Below are my top four recommendations for people who are overweight and who suffer from chronic knee pain:
1. Lose weight.
2. Lose weight.
3. Lose weight.
4. Lose weight.
No, I'm not trying to be clever here.
I'm convinced that controlling one's weight is critically important for overcoming knee pain. It's not an instant miracle cure -- after losing 30 pounds, you may not be able to leap up and shout, "Hallelujah, I'm healed" (you still need to work at it), but you'll be in a much better position to succeed.
If you don't believe that excess weight can have a huge effect on knee health, well, there's the anecdotal evidence.
For example, take a look at the picture below that ran with a newspaper article about aging baby boomers and knee surgery. This woman had a total knee replacement. Does anything jump out at you?
Obviously, she's nowhere near her ideal weight.
Here's another bit of anecdotal evidence to mull over: some months ago, while browsing the comment section below an Internet article about knee problems, I was struck by a remark posted by an orthopedic doctor. His comment went something like this: "In all my years of practice, I've never had a patient who had osteoarthritis of the knee who was also thin."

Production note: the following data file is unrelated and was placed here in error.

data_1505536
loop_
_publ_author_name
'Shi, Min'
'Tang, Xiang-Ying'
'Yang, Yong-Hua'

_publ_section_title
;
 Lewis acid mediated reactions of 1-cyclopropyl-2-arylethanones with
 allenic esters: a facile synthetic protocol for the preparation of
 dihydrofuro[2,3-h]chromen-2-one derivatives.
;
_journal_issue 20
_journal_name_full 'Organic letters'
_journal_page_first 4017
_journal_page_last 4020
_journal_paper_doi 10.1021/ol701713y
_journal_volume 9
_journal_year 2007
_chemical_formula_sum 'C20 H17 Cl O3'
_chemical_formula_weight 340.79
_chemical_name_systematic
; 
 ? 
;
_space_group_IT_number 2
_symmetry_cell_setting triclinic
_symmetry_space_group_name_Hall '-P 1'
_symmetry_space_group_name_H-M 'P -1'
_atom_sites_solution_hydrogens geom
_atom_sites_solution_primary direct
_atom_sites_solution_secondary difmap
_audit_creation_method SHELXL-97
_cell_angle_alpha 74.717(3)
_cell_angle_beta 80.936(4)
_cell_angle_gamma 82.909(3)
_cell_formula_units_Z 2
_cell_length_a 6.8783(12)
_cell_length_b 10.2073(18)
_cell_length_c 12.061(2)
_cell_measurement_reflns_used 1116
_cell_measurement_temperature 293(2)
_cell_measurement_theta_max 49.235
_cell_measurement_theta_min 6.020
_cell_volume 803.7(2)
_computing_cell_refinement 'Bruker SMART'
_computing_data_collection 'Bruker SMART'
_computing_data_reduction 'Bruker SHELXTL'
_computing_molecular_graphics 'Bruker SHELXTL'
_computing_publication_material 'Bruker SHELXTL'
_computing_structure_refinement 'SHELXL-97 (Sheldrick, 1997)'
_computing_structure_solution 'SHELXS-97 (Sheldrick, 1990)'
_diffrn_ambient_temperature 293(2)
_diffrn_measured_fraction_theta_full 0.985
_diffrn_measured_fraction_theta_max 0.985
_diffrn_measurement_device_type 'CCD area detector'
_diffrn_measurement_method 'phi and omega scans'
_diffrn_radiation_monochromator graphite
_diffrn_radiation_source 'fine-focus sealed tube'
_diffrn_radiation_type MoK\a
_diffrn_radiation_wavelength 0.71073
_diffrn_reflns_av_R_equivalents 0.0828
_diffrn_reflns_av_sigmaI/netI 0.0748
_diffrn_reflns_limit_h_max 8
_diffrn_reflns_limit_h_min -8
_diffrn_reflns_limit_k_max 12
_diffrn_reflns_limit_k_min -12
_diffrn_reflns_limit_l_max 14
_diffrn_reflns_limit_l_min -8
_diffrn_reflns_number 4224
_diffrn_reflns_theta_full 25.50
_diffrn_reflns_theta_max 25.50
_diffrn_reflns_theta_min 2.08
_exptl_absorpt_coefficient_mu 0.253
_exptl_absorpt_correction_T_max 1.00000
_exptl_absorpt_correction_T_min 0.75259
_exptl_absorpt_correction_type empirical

Of course there are thin people with knee pain and/or osteoarthritis (I was the former). But the fact that a doctor who sees dozens of patients a week would make such a comment tells you that they're more the exception than the rule.
The relationship between carrying around too much weight and knee problems doesn't surprise me. During my research for Saving My Knees, I was impressed by how human knee cartilage has made a lot of neat adaptations -- related to obtaining nutrients, dumping waste products, growing stronger -- based on movement and load (i.e., weight). The right amount of loading encourages the tissue to strengthen. Excessive load starts to break it down.
Researchers know this weight-knee pain link exists. During my recovery, while reviewing scientific studies about knee cartilage, I noticed the first thing that researchers did when organizing the results was separate the heavy subjects (higher BMI) from the thin ones. Which is basically a way of acknowledging that of course extra pounds put you at higher risk, so to keep the results relatively clean (and unskewed by this variable), the large people should be segregated out.
What if you can't lose weight? A while back I read a complaint from a girl with knee pain that went like this: "Don't tell me to lose weight! Every time I try to exercise in order to lose weight, my knees hurt!"
Ahem. Reality check. While it's certainly easier to lose weight through vigorous exercise, the best exercise is the one you don't do: repeatedly raising your hand to your mouth to insert food. Eat smarter, better, healthier, and you can lose weight. I managed to do so while living in Hong Kong, and that was at a time when I really had no extra weight to lose.